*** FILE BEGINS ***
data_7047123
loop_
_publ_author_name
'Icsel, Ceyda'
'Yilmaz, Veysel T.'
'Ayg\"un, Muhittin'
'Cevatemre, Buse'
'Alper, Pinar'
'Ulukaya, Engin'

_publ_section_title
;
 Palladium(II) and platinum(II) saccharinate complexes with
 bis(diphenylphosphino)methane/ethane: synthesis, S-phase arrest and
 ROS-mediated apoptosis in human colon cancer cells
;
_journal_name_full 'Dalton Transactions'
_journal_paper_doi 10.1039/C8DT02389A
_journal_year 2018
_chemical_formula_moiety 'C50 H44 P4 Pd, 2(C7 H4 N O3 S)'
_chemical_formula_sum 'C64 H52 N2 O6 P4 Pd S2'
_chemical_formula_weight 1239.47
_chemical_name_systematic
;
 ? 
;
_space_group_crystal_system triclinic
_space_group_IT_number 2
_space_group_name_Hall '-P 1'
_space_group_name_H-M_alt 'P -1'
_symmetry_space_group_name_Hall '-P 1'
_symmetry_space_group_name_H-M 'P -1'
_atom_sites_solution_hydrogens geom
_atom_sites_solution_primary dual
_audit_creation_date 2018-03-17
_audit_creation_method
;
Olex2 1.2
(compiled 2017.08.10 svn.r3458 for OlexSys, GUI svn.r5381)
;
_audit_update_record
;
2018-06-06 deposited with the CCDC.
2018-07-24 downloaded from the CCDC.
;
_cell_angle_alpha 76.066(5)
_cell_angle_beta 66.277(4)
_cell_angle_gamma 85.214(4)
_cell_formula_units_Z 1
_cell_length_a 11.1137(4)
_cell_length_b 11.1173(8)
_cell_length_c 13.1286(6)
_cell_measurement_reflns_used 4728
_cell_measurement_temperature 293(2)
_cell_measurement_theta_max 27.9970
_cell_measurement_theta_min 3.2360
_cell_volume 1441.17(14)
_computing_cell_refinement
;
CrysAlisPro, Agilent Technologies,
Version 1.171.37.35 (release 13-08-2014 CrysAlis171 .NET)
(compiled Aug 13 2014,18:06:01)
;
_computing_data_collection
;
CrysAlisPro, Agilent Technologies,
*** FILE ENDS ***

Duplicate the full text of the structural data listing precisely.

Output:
data_7047123
loop_
_publ_author_name
'Icsel, Ceyda'
'Yilmaz, Veysel T.'
'Ayg\"un, Muhittin'
'Cevatemre, Buse'
'Alper, Pinar'
'Ulukaya, Engin'

_publ_section_title
;
 Palladium(II) and platinum(II) saccharinate complexes with
 bis(diphenylphosphino)methane/ethane: synthesis, S-phase arrest and
 ROS-mediated apoptosis in human colon cancer cells
;
_journal_name_full 'Dalton Transactions'
_journal_paper_doi 10.1039/C8DT02389A
_journal_year 2018
_chemical_formula_moiety 'C50 H44 P4 Pd, 2(C7 H4 N O3 S)'
_chemical_formula_sum 'C64 H52 N2 O6 P4 Pd S2'
_chemical_formula_weight 1239.47
_chemical_name_systematic
;
 ? 
;
_space_group_crystal_system triclinic
_space_group_IT_number 2
_space_group_name_Hall '-P 1'
_space_group_name_H-M_alt 'P -1'
_symmetry_space_group_name_Hall '-P 1'
_symmetry_space_group_name_H-M 'P -1'
_atom_sites_solution_hydrogens geom
_atom_sites_solution_primary dual
_audit_creation_date 2018-03-17
_audit_creation_method
;
Olex2 1.2
(compiled 2017.08.10 svn.r3458 for OlexSys, GUI svn.r5381)
;
_audit_update_record
;
2018-06-06 deposited with the CCDC.
2018-07-24 downloaded from the CCDC.
;
_cell_angle_alpha 76.066(5)
_cell_angle_beta 66.277(4)
_cell_angle_gamma 85.214(4)
_cell_formula_units_Z 1
_cell_length_a 11.1137(4)
_cell_length_b 11.1173(8)
_cell_length_c 13.1286(6)
_cell_measurement_reflns_used 4728
_cell_measurement_temperature 293(2)
_cell_measurement_theta_max 27.9970
_cell_measurement_theta_min 3.2360
_cell_volume 1441.17(14)
_computing_cell_refinement
;
CrysAlisPro, Agilent Technologies,
Version 1.171.37.35 (release 13-08-2014 CrysAlis171 .NET)
(compiled Aug 13 2014,18:06:01)
;
_computing_data_collection
;
CrysAlisPro, Agilent Technologies,